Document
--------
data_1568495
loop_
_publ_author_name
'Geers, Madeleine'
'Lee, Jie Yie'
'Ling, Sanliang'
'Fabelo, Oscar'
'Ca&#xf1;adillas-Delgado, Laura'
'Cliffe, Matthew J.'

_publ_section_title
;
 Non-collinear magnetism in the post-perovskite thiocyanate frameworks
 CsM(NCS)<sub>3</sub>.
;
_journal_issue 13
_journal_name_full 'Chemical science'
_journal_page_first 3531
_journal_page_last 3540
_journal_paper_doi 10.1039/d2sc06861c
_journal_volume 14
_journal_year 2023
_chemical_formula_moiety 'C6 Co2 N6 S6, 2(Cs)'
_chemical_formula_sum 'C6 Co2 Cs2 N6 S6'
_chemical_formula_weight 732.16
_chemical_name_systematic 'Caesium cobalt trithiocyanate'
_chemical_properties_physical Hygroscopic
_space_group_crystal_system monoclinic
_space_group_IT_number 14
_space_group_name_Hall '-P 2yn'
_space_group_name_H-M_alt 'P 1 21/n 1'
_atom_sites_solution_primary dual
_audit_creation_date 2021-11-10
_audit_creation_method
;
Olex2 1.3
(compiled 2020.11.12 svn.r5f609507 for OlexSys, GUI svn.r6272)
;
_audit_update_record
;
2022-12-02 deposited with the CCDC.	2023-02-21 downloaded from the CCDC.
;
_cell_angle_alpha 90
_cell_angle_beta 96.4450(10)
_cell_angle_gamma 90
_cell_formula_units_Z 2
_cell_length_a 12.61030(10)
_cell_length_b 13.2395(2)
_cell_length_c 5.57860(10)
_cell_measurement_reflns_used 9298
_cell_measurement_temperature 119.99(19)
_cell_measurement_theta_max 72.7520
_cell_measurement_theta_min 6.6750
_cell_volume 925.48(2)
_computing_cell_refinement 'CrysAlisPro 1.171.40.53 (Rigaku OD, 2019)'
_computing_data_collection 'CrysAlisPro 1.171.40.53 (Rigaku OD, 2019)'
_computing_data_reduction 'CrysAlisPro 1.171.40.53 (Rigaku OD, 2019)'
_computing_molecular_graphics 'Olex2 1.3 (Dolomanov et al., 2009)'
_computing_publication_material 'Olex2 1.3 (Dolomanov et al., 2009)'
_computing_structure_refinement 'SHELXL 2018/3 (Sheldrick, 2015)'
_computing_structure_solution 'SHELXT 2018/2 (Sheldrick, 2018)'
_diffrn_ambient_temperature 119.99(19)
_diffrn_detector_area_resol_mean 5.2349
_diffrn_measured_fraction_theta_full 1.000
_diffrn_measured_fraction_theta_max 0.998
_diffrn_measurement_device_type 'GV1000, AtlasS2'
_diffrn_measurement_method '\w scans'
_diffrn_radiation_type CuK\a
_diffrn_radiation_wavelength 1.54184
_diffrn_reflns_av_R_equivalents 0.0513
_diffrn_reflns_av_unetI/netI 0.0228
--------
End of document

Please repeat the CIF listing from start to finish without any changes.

data_1568495
loop_
_publ_author_name
'Geers, Madeleine'
'Lee, Jie Yie'
'Ling, Sanliang'
'Fabelo, Oscar'
'Ca&#xf1;adillas-Delgado, Laura'
'Cliffe, Matthew J.'

_publ_section_title
;
 Non-collinear magnetism in the post-perovskite thiocyanate frameworks
 CsM(NCS)<sub>3</sub>.
;
_journal_issue 13
_journal_name_full 'Chemical science'
_journal_page_first 3531
_journal_page_last 3540
_journal_paper_doi 10.1039/d2sc06861c
_journal_volume 14
_journal_year 2023
_chemical_formula_moiety 'C6 Co2 N6 S6, 2(Cs)'
_chemical_formula_sum 'C6 Co2 Cs2 N6 S6'
_chemical_formula_weight 732.16
_chemical_name_systematic 'Caesium cobalt trithiocyanate'
_chemical_properties_physical Hygroscopic
_space_group_crystal_system monoclinic
_space_group_IT_number 14
_space_group_name_Hall '-P 2yn'
_space_group_name_H-M_alt 'P 1 21/n 1'
_atom_sites_solution_primary dual
_audit_creation_date 2021-11-10
_audit_creation_method
;
Olex2 1.3
(compiled 2020.11.12 svn.r5f609507 for OlexSys, GUI svn.r6272)
;
_audit_update_record
;
2022-12-02 deposited with the CCDC.	2023-02-21 downloaded from the CCDC.
;
_cell_angle_alpha 90
_cell_angle_beta 96.4450(10)
_cell_angle_gamma 90
_cell_formula_units_Z 2
_cell_length_a 12.61030(10)
_cell_length_b 13.2395(2)
_cell_length_c 5.57860(10)
_cell_measurement_reflns_used 9298
_cell_measurement_temperature 119.99(19)
_cell_measurement_theta_max 72.7520
_cell_measurement_theta_min 6.6750
_cell_volume 925.48(2)
_computing_cell_refinement 'CrysAlisPro 1.171.40.53 (Rigaku OD, 2019)'
_computing_data_collection 'CrysAlisPro 1.171.40.53 (Rigaku OD, 2019)'
_computing_data_reduction 'CrysAlisPro 1.171.40.53 (Rigaku OD, 2019)'
_computing_molecular_graphics 'Olex2 1.3 (Dolomanov et al., 2009)'
_computing_publication_material 'Olex2 1.3 (Dolomanov et al., 2009)'
_computing_structure_refinement 'SHELXL 2018/3 (Sheldrick, 2015)'
_computing_structure_solution 'SHELXT 2018/2 (Sheldrick, 2018)'
_diffrn_ambient_temperature 119.99(19)
_diffrn_detector_area_resol_mean 5.2349
_diffrn_measured_fraction_theta_full 1.000
_diffrn_measured_fraction_theta_max 0.998
_diffrn_measurement_device_type 'GV1000, AtlasS2'
_diffrn_measurement_method '\w scans'
_diffrn_radiation_type CuK\a
_diffrn_radiation_wavelength 1.54184
_diffrn_reflns_av_R_equivalents 0.0513
_diffrn_reflns_av_unetI/netI 0.0228